What’s more, Frew has not voted Lib Dem because of policy initiatives - this is a philosophical liberal, the core of the party vote. Frew asks if its naïve to vote for a party because of idealogical beliefs. Well, I don’t think it’s naïve to vote Lib Dem for that reason – I think the opposite. It’s the best reason possible.

Now I don’t agree with Frew that policy initiatives like taking 800 000 people out of income tax, the Pupil Premium or restoring the earnings link to pensions are ‘a few minor victories’. Nor do I think insisting on the implementation of the Vickers Report on banking or preventing the abolition of the 50p tax band are allowing a Tory government to govern unchecked.

But that really doesn’t matter. Because reality is perception and as far as Frew is concerned, that’s exactly what we’ve done (and on occasion – tuition fees or EMA – frankly, we’re banged to rights).

I’m very happy we’ve abandoned the ‘not a cigarette paper between us’ approach to governing – we are different from the Tories and we spent a year telling people we weren’t, and even providing the ammunition to prove it.

In the last three months, we’ve woken up. We are now owning policy and stopping the worst excesses of the Tories. And certainly the Tories have noticed.

But it’s clear there’s a hell of a lot of work to do to let even traditional Lib Dem voters know that we’ve woken up, that we are pursuing policies we believe in and putting the brakes on the Tories.

And – even though Nick said again on Sunday that he thinks about saying sorry every day, but it’s politically impossible – I think the sooner we get in a lot of apologies for some bad mistakes made in the first year of government and one (tuition fees) in particular, we’ll never win Frew back.

And I want people like Frew to come home.

PS Do read all of Neil Monnery's excellent review of his interview with Nick Clegg, but here's the key part on the apology - Neil, I hope you don't mind me re printing it, as it's very interesting.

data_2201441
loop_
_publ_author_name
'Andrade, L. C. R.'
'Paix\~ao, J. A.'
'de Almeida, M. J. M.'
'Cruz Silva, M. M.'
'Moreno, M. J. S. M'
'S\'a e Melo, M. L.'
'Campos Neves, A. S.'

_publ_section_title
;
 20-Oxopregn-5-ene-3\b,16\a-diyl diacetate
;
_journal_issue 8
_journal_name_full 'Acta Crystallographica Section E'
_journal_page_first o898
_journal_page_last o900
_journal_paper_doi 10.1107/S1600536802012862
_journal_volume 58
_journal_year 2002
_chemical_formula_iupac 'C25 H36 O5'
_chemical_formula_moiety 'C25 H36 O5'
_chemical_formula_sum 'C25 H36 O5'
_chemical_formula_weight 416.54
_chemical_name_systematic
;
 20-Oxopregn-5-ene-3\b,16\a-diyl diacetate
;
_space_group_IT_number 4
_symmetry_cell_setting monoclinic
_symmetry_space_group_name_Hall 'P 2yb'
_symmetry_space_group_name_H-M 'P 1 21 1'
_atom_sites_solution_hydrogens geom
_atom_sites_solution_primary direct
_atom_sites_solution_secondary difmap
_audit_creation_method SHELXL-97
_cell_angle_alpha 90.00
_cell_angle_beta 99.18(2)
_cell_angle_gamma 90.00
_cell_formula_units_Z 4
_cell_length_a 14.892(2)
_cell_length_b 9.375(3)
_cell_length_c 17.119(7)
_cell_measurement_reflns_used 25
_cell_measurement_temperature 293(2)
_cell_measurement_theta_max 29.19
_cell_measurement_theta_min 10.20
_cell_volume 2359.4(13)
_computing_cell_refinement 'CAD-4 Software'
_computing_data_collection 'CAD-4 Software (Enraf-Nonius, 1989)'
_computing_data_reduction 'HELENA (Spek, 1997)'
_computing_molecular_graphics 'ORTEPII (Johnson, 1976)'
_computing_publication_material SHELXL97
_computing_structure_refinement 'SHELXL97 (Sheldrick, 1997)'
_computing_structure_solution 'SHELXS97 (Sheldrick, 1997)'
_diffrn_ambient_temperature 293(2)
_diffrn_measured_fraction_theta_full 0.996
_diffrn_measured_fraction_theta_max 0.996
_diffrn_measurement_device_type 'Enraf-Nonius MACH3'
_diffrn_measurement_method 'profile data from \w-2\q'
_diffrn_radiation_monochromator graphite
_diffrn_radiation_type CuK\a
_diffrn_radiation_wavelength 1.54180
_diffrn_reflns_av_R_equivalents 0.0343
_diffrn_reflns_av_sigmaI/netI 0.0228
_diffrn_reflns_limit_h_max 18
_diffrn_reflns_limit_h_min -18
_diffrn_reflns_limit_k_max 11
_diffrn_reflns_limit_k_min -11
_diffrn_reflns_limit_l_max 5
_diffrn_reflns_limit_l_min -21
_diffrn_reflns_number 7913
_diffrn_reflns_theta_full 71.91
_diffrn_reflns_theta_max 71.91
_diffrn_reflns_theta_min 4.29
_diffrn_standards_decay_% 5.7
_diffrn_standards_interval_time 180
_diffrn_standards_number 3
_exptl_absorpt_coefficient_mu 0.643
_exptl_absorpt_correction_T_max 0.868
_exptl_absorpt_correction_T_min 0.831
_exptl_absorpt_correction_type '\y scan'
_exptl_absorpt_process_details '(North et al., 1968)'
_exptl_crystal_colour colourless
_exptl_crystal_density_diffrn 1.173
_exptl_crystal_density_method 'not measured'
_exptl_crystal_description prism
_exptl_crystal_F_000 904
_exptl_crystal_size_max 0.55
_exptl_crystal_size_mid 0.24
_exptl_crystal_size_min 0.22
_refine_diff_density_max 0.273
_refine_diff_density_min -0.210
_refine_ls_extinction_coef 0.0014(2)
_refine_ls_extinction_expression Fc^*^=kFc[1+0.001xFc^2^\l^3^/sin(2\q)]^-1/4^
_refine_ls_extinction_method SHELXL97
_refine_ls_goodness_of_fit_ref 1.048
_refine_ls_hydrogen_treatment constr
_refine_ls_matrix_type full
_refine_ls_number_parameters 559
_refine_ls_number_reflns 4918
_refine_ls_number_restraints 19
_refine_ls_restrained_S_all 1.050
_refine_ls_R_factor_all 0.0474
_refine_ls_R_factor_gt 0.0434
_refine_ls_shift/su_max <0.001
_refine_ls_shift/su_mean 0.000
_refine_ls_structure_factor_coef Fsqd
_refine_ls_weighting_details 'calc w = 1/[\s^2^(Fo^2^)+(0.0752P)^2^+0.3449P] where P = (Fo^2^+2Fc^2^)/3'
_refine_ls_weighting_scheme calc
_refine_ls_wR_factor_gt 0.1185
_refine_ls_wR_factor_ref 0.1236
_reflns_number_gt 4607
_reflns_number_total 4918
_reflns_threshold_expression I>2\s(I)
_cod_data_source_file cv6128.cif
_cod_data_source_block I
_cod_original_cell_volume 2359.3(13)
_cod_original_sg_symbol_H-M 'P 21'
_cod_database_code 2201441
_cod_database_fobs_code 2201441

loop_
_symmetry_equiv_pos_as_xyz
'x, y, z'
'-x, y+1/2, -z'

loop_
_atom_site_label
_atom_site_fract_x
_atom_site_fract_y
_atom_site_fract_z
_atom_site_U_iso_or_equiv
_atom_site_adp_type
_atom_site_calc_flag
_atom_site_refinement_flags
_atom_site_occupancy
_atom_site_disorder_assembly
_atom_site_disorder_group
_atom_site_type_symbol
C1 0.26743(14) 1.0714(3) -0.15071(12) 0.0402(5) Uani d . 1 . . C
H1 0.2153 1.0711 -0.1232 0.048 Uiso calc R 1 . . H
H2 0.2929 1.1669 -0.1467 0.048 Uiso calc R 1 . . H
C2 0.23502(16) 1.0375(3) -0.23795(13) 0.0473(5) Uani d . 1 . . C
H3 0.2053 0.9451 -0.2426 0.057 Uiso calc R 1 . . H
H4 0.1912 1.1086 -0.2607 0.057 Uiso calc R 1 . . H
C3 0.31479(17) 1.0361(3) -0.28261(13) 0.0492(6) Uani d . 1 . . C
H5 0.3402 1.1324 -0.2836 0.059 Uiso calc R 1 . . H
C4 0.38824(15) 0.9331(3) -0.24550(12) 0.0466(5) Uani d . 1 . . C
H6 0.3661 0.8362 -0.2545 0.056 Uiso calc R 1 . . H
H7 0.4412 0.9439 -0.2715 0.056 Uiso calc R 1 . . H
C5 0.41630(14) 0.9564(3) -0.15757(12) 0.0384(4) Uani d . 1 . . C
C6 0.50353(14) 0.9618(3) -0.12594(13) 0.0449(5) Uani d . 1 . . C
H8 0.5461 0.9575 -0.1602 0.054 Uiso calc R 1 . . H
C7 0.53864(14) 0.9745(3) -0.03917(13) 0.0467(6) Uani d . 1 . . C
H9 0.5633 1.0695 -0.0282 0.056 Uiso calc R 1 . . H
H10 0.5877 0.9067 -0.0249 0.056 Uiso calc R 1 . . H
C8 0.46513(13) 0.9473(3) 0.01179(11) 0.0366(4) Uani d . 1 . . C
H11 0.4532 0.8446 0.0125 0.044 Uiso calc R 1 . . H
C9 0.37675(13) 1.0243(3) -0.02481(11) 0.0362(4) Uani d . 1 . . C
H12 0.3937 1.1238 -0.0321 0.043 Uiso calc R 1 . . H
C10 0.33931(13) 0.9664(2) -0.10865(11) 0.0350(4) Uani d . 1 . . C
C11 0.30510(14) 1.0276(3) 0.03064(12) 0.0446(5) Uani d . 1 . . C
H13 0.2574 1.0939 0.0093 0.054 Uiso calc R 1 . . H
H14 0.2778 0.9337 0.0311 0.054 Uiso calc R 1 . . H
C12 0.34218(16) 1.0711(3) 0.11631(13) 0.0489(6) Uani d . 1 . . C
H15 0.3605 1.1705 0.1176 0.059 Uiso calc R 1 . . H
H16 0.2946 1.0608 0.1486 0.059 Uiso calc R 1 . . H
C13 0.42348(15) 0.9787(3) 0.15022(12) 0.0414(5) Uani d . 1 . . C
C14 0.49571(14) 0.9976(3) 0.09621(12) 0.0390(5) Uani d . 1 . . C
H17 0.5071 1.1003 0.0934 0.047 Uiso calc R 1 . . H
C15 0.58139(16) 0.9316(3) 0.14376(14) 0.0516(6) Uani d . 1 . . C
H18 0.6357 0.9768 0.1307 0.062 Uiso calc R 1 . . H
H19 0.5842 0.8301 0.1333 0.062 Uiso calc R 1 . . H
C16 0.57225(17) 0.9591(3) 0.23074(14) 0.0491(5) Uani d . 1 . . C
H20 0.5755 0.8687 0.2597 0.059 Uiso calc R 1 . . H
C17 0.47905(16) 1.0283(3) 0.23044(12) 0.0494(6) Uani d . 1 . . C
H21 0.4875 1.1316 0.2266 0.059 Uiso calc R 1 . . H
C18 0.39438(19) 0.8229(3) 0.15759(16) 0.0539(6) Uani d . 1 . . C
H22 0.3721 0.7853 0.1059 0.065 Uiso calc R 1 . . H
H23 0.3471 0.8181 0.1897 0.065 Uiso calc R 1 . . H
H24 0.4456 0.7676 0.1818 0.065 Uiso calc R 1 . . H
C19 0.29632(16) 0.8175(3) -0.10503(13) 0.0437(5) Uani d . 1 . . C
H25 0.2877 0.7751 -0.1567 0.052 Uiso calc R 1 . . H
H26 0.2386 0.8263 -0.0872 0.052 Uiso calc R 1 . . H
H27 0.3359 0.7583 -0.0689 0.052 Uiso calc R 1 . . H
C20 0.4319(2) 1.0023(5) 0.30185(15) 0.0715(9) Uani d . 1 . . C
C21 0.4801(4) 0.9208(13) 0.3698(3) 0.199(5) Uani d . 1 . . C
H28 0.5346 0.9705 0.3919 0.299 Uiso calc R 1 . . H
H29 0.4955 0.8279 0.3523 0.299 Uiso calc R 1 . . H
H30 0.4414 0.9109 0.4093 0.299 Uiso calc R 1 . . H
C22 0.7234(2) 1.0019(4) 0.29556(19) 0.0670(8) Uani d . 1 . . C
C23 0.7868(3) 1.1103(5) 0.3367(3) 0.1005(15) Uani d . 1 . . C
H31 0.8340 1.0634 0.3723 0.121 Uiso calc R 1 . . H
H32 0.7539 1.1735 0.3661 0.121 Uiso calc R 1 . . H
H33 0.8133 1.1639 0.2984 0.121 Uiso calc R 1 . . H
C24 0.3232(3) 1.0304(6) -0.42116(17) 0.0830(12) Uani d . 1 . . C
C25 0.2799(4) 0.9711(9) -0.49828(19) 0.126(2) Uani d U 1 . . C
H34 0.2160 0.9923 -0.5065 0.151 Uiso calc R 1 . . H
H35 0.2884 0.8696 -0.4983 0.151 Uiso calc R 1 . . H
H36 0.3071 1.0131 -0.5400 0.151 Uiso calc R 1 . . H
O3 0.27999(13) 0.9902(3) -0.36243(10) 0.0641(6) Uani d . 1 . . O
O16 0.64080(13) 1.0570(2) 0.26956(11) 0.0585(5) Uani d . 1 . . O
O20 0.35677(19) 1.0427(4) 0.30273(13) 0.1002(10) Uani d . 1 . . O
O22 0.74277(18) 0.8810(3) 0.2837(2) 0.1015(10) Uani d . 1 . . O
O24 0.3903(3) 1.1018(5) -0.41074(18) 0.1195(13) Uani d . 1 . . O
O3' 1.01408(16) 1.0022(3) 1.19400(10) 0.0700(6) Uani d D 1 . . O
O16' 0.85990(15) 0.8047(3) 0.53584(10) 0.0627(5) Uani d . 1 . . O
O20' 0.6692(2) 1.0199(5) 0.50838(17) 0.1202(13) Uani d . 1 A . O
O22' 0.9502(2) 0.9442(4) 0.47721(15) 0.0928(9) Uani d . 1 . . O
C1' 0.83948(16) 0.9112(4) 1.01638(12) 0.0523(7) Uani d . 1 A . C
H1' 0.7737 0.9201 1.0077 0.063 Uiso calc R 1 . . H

On the other side of betrayal though he knows he has made a mistake that is deep and cutting. ‘I think about saying sorry every day’ says the Deputy Prime Minister about signing the tuition fees pledge. ‘I am a human being’ he pleads, ‘blood pumps around my body’. It is something that is still clearly haunting him and is something that will continue to do until he gets that outright apology off of his chest. The question is can he live with that gnawing away at him from now until the end of time or will the guilt overwhelm him and force him into an apology?

He doesn’t think he can openly say sorry because people will retort ‘well you were in Government so you could not have done it’ and that it would do no good. I got the sense that he deep down wanted to apologise but either he thinks – or his advisers think – that is just wouldn’t be credible. The signing of the NUS tuitions fees pledge was by far the worst decision the party has ever made under Nick Clegg’s leadership. It put the party in a position where if they formed a coalition – which was always looking likely – they would either make the tuition fees a draw a line in the sand issue or they would have to go against the pledge that they signed.